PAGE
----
The perception of teaching as "women’s work" is having a hugely detrimental impact on the profession and those within it – both men and women.
This is the conclusion of the cover feature in the 14 November edition of TES. It explains how the fact that teaching has historically been seen as a job for women – and that three out of four teachers are female – affects not only the reputation of teaching but also pay, working conditions, promotions and so much more.
“Very sadly, it tends to be the case that female-dominated professions are taken less seriously,” says Becky Francis, professor of education and social justice at King’s College London. “People assume that jobs that women do are of a lower status.”
Indeed, while those in male-dominated professions – such as airline pilots and brokers – typically receive higher pay, female-dominated professions such as teaching and nursing are associated with "caring", which tends to perversely hold salaries down.
“There’s this misperception in society that the quality of care is actually diminished by material reward,” says Christine Williams, a professor of sociology at the University of Texas at Austin. “That’s been a rationale for keeping women down in society. It’s a very strong stereotype: by paying for something, you attract the wrong person to the job. You attract someone who’s motivated by money, not by human connection and love for children.”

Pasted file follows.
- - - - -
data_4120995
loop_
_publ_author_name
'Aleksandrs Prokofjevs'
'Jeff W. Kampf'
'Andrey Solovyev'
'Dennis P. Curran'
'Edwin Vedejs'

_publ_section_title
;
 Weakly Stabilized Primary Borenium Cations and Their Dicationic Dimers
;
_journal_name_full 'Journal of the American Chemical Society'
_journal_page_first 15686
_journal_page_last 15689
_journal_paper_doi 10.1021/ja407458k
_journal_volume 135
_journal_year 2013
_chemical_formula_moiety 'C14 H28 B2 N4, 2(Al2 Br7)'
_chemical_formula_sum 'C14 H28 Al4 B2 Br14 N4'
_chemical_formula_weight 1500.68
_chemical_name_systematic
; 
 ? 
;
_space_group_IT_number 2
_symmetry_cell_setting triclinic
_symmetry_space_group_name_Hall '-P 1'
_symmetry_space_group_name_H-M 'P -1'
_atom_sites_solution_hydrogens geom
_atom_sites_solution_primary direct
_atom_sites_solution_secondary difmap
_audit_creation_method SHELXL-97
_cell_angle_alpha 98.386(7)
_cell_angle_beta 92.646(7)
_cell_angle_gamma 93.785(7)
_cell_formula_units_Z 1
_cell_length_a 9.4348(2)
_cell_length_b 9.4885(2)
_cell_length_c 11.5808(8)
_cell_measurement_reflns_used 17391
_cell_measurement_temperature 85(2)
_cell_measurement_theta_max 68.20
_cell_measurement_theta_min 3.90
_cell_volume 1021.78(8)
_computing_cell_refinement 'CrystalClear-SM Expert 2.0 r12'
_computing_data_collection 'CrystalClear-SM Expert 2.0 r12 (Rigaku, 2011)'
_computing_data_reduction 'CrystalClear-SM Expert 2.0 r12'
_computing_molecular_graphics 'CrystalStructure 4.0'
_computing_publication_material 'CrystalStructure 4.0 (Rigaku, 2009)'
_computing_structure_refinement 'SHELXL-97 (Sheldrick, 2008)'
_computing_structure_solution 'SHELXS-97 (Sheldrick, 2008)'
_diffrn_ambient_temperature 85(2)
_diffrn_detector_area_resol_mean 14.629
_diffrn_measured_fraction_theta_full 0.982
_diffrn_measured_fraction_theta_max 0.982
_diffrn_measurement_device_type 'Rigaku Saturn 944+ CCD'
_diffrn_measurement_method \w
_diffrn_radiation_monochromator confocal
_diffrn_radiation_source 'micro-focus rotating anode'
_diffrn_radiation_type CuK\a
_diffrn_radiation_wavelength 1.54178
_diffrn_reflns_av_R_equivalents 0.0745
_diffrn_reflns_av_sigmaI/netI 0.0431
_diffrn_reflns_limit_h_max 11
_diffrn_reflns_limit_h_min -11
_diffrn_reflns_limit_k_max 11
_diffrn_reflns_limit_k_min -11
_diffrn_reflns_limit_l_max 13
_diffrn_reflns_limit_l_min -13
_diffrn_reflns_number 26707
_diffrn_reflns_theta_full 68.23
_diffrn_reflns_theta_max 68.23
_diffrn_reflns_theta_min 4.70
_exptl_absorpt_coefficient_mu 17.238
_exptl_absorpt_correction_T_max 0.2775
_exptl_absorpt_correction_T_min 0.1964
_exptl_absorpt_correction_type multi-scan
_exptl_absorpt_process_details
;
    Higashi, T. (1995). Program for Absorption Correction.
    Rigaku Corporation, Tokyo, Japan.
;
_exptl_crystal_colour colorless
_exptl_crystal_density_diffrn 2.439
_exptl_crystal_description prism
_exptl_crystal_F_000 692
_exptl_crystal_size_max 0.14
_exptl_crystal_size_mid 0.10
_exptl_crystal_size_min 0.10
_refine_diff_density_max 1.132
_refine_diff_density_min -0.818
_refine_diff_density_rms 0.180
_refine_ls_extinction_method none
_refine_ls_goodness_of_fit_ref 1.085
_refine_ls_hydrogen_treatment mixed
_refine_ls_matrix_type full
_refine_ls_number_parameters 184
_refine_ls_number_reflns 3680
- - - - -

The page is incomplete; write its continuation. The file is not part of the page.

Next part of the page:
This view of teaching also has an impact on men in the profession. Some find they are expected to be stereotypically masculine – for example, being seen as the go-to teacher for behaviour matters – while others are labelled feminine or have assumptions made about their sexuality.
But stereotypes can also work in male teachers' favour, with the figures suggesting that they are often considered more suited for leadership.
Among classroom teachers, 3.4 per cent of men earn above £50,000 a year, compared with 1.8 per cent of women. This pattern continues in leadership: 16 per cent of male teachers are headteachers, deputy headteachers or assistant headteachers, compared with 10 per cent of women. And twice as many men as women (600 versus 300) command top leadership salaries of more than £100,000 a year.
The problems do not end there. And the solutions are not simple. As the feature discusses in detail, the issue is historical and change will not come easily.
Read the full article in the 14 November edition of TES on your tablet or phone or by downloading the TES Reader app for Android or iOS. Or pick it up at all good newsagents